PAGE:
A dispassionate assessment of the programme in its four- and half-decades of existence raises many interesting issues. Today acceptors of contraception constitute just 43 percent of couples in the child-bearing age group. Even this is likely to be a major overestimation, linked to over reporting - a bane of the target oriented approach - and to the fact that a large part of this figure is made up by tubectomies conducted on women towards the fag end of their reproductive life. Indirect evidence too indicates that the programme can hardly be held responsible for the few success stories in family planning in the country - Kerala and Tamil Nadu. Kerala's success in achieving results comparable to the developed world - vis-à-vis both demographic and health indicators - has been widely attributed to factors such as high minimum wages, land reforms, high literacy rates and access to universal health care. Much of Tamil Nadu's success in pegging down birth rates in recent years is being attributed to improved child survival due to the massive state-wide feeding programme for undernourished children. Both experiences strengthen the maxim that "development is the best contraceptive".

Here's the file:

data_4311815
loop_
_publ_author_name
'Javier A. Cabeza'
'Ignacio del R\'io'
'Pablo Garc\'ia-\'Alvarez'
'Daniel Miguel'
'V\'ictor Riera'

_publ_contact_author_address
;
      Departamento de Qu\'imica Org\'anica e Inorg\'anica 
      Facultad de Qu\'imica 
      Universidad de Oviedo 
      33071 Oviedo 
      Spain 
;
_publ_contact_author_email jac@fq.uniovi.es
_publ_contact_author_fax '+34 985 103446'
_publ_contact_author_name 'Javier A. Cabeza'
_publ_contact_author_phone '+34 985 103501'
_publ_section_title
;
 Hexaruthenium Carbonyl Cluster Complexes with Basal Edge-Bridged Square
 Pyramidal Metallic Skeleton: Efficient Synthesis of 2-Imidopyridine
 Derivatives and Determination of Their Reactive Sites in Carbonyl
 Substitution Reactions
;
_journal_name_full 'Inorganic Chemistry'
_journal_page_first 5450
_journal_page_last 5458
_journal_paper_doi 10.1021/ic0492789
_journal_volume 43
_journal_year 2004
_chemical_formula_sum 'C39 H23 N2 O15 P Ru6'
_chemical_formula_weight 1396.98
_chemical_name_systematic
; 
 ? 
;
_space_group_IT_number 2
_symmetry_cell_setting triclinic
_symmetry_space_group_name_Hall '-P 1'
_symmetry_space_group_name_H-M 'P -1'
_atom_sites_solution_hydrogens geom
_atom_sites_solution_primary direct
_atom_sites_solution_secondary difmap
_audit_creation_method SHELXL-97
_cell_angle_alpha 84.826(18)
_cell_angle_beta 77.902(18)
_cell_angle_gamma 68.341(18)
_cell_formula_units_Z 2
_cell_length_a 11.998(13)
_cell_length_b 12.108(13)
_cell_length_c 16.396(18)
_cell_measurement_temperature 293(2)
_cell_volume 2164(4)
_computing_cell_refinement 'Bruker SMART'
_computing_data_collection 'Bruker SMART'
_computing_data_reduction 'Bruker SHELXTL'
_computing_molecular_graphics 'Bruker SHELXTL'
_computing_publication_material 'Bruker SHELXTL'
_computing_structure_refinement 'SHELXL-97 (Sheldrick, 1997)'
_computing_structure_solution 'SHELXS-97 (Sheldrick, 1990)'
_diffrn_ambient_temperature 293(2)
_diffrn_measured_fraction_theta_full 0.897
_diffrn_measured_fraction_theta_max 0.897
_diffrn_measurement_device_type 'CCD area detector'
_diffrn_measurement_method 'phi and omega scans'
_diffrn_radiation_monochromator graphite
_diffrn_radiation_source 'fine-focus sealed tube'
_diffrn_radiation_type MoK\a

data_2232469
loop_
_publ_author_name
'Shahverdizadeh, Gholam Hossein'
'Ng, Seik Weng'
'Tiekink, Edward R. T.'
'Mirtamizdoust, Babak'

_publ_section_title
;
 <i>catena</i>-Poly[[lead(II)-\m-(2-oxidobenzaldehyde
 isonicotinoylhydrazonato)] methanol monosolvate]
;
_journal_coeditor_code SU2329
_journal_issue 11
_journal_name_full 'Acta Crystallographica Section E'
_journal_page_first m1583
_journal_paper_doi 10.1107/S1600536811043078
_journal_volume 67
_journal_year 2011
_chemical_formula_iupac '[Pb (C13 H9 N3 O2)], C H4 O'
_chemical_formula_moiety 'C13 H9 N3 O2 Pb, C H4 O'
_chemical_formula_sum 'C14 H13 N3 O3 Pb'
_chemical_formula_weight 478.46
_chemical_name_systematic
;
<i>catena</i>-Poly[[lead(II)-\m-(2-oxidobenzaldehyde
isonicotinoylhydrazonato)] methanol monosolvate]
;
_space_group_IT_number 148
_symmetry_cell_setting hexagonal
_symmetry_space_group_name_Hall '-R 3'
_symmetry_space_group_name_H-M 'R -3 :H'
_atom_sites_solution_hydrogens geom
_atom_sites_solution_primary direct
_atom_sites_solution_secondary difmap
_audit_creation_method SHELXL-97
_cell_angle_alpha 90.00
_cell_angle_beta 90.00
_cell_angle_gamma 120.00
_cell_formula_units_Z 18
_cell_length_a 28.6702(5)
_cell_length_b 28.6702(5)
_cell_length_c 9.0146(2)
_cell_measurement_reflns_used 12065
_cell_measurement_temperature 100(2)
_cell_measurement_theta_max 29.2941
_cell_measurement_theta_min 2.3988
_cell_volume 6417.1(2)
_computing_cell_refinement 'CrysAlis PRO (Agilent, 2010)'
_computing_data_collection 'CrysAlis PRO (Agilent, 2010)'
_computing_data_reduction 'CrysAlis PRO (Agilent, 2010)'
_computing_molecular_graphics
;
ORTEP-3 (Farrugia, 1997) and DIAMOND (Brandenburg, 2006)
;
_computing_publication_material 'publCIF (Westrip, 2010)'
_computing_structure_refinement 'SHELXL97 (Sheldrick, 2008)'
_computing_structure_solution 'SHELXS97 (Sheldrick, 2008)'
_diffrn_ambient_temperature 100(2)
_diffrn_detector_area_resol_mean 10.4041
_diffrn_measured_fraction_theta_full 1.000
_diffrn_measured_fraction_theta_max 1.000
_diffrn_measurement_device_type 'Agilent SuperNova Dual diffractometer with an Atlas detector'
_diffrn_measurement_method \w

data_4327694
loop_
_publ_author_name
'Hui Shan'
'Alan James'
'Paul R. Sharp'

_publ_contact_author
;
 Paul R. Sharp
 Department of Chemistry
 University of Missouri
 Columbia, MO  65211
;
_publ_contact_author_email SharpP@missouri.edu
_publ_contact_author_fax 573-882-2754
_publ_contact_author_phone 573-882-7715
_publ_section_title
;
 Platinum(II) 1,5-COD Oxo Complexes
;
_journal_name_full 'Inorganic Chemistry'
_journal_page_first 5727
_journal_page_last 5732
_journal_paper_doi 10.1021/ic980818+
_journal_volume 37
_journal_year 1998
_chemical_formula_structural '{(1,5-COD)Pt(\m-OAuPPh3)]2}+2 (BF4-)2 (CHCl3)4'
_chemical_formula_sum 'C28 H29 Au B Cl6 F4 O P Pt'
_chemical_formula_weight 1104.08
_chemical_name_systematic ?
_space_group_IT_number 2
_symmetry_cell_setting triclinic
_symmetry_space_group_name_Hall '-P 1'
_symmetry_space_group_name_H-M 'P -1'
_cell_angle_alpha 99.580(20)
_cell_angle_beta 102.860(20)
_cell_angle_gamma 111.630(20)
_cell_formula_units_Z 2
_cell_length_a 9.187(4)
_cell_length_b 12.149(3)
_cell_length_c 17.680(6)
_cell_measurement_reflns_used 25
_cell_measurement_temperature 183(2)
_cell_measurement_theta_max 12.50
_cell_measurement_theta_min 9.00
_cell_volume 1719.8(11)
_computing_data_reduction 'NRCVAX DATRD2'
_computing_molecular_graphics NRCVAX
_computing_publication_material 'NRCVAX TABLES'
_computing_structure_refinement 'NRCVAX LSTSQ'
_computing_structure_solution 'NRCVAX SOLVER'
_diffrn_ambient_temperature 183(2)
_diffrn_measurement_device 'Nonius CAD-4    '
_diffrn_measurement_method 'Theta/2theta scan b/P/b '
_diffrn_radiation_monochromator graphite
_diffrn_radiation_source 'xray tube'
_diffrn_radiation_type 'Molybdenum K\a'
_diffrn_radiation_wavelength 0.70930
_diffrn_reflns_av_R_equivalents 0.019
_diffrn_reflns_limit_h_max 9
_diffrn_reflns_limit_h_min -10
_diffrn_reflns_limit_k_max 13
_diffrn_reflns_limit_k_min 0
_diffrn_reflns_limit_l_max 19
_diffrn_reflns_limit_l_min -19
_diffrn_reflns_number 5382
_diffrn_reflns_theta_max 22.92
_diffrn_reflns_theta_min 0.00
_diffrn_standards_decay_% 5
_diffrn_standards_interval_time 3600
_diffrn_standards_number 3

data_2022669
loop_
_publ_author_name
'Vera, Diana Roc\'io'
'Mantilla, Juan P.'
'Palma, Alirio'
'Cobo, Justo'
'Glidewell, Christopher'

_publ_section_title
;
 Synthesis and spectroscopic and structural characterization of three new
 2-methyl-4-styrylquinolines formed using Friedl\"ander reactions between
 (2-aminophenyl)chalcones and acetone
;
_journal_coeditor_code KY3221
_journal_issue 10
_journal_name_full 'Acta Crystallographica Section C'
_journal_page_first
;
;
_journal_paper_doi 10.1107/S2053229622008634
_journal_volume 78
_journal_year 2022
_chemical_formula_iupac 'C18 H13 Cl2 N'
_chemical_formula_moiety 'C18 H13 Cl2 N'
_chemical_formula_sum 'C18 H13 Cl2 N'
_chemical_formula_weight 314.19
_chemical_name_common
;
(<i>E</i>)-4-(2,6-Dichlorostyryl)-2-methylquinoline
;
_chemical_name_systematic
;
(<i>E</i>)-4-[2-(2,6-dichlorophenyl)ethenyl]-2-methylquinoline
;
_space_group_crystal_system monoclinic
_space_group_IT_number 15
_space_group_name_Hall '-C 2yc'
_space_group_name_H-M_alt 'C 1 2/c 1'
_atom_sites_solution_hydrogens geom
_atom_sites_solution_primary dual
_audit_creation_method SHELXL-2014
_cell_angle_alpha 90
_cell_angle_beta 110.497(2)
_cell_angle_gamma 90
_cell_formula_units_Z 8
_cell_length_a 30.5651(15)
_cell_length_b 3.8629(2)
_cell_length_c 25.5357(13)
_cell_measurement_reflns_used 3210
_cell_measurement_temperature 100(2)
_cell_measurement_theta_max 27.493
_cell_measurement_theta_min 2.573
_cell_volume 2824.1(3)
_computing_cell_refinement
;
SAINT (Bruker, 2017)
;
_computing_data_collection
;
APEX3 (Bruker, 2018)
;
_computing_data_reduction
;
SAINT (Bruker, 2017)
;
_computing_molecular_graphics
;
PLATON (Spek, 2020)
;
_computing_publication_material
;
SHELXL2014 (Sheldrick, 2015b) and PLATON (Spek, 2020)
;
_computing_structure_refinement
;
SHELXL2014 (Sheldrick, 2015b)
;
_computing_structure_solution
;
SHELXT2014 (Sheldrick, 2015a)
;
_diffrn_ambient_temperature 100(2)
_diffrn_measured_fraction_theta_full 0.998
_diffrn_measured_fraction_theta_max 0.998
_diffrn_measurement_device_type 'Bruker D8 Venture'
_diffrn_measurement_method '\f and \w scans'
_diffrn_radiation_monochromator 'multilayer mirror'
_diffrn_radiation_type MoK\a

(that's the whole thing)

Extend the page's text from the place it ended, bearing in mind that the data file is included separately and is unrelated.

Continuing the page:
Experiences within, as well as outside the country, show that a reduction in population growth rates follows overall socio-economic development. Except in conditions of war and famine they seldom precede such development. Yet this has largely been ignored in our planning process, possibly as it prevents our planners from blaming the country's tardy development rates on the pressures posed by population increase. As a result family planning strategies have tended to be paternalistic, prescriptive and coercive. The principal belief underlying these strategies is that the poor breed prodigiously and it is the nation's duty to cap their unbridled fertility. Thus programmes are aimed at the poorest sections, and more specifically at women. Tubectomy rates in the country are 50 to 100 times higher than vasectomy rates, though the latter is a far simpler and safer procedure. Hormonal methods aimed at women find precedence over propagation of condoms, in spite of widespread reports that the former are associated with a large number of health hazards. In this whole process the supposed beneficiary - the impoverished rural woman - has virtually no choice. She is at the receiving end of technologies which the state or society believe are necessary. Such programmes are inappropriate not only because they victimise women, but also because they do not work.